Former Claret Dave Thomas delighted to see old clubs slugging it out at the top

Glory year: The Burnley class of 1972/73 that went on to win the Second Division title, with QPR finishing  as runners-up. Dave Thomas, transferred to Rangers in October 1972, is pictured second right, middle row
Glory year: The Burnley class of 1972/73 that went on to win the Second Division title, with QPR finishing as runners-up. Dave Thomas, transferred to Rangers in October 1972, is pictured second right, middle row

It’s a strange quirk, but in 1972, Burnley sold their star player to QPR, only for both clubs to go on and challenge for promotion to the top flight.

Fast forward 41 years, and could the same thing happen again?

Back in October 1972, the Clarets sold winger Dave Thomas to the Loftus Road club for what was a Second Division transfer record of £165,000.

As it turned out, Burnley, under Jimmy Adamson, strode to the Second Division title, with the Rs joining them in the top flight as runners-up.

Back in August, Burnley sold 28-goal top-scorer Charlie Austin to the title favourites Hoops for a fee in the region of £2.25-4m.

And just over a quarter of the way into the league season, the sides meet at Turf Moor tomorrow, with the Clarets leading the table by two points from Harry Redknapp’s men.

Thomas will be at the game tomorrow, and he is looking forward to watching his former sides in action: “I haven’t seen much of Burnley but I’m slightly surprised to see them up there - although I’m delighted, I’ve always looked out for their results.

“The table doesn’t lie, they’re resilient, have good forwards and I’m expecting a very tight game.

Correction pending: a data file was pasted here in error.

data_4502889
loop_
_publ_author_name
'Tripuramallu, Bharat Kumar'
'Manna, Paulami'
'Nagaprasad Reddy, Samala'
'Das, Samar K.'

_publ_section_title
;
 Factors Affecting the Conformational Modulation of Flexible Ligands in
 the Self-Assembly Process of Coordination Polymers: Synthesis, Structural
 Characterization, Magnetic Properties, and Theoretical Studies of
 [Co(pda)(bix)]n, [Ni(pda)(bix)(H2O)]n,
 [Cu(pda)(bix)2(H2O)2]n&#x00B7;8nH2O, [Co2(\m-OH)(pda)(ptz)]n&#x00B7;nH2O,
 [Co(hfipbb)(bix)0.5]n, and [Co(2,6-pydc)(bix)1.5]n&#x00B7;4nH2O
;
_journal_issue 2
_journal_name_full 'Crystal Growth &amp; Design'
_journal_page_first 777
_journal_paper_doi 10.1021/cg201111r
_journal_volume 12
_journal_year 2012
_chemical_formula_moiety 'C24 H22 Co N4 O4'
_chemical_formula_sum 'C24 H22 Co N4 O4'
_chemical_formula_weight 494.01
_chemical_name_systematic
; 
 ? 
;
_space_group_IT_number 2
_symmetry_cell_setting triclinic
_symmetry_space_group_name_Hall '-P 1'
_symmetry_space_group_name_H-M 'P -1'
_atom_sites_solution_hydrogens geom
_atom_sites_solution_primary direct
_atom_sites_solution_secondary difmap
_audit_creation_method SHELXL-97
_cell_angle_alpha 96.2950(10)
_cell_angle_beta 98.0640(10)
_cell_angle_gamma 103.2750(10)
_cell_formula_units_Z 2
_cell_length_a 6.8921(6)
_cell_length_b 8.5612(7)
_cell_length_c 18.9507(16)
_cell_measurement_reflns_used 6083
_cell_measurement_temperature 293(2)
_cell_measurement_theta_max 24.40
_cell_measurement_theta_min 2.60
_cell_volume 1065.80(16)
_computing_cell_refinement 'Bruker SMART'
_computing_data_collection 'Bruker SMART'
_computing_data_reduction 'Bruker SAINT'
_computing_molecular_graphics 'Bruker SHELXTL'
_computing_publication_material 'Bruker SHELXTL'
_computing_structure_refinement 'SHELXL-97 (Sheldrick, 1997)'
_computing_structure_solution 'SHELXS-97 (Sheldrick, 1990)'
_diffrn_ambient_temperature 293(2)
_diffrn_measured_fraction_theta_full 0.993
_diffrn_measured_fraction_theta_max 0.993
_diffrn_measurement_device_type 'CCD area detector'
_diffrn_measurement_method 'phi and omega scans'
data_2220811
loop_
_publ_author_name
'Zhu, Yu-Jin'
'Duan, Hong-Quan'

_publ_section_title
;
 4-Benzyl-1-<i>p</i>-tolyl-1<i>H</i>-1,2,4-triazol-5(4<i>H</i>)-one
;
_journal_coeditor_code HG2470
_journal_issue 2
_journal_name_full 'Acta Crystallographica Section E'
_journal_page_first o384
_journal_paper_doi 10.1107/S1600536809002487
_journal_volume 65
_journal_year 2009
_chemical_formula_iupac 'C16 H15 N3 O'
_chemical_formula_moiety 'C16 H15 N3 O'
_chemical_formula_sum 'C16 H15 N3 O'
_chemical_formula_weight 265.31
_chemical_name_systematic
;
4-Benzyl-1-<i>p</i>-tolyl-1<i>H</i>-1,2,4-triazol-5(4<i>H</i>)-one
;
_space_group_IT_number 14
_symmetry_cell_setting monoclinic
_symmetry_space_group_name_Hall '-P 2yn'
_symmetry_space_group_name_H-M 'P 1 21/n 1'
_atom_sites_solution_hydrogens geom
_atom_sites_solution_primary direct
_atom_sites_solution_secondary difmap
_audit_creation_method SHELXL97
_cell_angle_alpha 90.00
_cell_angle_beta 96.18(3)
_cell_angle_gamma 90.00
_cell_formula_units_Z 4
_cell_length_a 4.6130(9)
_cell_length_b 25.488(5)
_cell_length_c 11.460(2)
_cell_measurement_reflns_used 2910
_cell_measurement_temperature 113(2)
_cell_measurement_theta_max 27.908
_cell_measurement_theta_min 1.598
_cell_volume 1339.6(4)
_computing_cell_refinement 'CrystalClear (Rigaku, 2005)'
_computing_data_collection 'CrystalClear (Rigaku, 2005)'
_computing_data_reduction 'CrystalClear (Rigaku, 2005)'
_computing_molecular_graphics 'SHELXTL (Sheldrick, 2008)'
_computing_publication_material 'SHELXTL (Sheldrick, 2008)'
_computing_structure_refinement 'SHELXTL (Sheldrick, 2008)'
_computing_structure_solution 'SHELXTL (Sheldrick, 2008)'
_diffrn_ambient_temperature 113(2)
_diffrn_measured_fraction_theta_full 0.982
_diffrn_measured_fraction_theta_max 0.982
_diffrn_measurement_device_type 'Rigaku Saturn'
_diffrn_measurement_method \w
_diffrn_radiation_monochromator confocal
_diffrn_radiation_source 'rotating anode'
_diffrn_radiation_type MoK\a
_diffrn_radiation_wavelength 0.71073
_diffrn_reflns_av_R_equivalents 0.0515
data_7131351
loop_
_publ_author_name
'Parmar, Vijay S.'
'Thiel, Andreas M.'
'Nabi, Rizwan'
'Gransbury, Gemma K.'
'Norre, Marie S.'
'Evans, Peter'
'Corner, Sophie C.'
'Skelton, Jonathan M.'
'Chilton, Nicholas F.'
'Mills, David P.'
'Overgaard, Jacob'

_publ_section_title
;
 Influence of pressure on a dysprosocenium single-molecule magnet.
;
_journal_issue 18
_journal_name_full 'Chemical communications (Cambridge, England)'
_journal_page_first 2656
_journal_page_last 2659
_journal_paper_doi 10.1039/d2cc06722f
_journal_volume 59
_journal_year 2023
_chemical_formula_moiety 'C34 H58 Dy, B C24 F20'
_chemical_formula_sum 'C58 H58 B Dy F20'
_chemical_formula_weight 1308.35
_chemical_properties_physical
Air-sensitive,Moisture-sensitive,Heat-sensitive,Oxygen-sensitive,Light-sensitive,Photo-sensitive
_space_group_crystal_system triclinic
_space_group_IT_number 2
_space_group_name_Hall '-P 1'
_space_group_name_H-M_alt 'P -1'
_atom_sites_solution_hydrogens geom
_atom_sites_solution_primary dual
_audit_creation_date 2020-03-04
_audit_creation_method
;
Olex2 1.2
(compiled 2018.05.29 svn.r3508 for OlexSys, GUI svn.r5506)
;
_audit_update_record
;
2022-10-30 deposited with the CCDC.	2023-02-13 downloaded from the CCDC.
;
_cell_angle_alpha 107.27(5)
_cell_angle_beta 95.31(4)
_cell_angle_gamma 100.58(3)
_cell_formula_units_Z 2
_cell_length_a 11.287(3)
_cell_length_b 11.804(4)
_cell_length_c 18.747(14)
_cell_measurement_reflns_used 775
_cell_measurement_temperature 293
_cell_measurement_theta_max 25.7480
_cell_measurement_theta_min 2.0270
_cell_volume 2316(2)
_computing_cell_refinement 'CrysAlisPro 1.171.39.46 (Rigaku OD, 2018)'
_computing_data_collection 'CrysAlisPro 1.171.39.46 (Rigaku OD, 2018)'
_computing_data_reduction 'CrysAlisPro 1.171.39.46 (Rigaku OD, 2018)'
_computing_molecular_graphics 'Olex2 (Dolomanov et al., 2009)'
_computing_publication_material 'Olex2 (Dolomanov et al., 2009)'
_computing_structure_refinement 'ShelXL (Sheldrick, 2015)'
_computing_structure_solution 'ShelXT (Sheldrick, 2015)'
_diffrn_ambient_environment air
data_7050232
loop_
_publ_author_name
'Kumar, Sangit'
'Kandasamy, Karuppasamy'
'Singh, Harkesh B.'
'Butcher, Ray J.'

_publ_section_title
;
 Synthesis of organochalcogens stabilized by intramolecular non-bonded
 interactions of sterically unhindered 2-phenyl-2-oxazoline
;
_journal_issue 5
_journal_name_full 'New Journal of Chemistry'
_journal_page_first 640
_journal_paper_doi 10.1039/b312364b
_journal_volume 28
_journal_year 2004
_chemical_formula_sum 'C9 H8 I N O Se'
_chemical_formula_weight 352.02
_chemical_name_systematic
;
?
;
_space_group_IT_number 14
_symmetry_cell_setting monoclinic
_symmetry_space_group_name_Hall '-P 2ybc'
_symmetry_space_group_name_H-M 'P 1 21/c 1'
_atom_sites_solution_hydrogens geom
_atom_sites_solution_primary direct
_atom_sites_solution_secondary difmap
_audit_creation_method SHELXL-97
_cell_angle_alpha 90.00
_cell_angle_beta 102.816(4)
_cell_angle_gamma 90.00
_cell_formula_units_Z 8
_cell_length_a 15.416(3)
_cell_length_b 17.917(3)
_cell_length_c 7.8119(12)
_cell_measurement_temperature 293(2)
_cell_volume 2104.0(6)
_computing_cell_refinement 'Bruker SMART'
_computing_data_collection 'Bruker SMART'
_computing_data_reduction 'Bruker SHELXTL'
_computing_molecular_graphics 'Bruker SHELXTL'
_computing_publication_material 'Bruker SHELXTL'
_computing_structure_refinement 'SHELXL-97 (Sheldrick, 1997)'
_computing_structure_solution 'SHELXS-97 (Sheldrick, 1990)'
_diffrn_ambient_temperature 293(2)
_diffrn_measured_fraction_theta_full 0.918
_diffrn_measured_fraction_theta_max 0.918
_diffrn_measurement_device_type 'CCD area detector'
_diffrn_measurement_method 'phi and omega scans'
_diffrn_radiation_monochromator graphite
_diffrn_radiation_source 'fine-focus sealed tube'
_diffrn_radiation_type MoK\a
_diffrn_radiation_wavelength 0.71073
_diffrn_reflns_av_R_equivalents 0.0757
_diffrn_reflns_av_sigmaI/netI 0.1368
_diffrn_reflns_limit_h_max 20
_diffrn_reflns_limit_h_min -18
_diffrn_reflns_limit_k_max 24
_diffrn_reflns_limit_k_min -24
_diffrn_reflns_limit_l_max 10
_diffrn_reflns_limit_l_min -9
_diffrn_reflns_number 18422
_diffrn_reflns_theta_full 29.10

“QPR are very solid and don’t concede many goals.

“I’d imagine both sides would be happy with a draw, but it could go either way.”

Looking back at his switch to London, the same route Austin has followed, Thomas admitted: “It’s amazing really how it’s working out again.

“It’s bizarre. Back then I was having a few problems with the manager Jimmy Adamson, I played in the first 10 games, but while I respected Jimmy as a coach, we didn’t get on, I wasn’t a fan of his management style.

“I wanted to leave, but didn’t want to go down south.

“But the club told me they’d agreed a fee with QPR and I set off for London - Brian Miller took me to the train station, and off I went.

“I ended up playing in a good side with Terry Venables, Stan Bowles, Gerry Francis...it was a risk for me, but it proved the best six years of my career, playing for a fantastic team.

“But I had six great years at Burnley as well - and it is a great club - before leaving at 21.

“The club was great at bringing the kids through, and I have great memories.

“But they used to have to sell a player a year to balance the books.”

That continues to be a familiar theme, with Austin the latest to boost the coffers at the club.

But, for Thomas, who helped Burnley win the FA Youth Cup in 1968, he is disappointed to see the conveyor belt grinding to a halt, with a perceived lack of young British talent coming through the ranks: “Burnley used to breed players, but it seems to be a problem in English football now, with Greg Dyke’s FA commission trying to help bring players through.

“You have to be careful though, when I went to Vancouver Whitecaps, they had a homegrown rule, where you had to have six homegrown players, but you don’t want top quality players to leave the country because of that, because the standard will suffer.

“I came into the England side in 1974, and it was talked about then as well. The problem is, when I was playing, if you deserved a chance, you got one, but now, when clubs are expected to win every week, with so much money at stake, not everyone is prepared to take a chance with younger players.

“The mentality in this country, even at school and youth level, is ‘did you win?’, not ‘how did you play?’, and players get a fear factor with that, getting rid of the ball rather than making a mistake.

“We have to play out from the back, not boot the ball away, that’s Mickey Mouse football to me.

“Young kids are coached from being six or seven, and they can be coached out of it, where they don’t enjoy it.”

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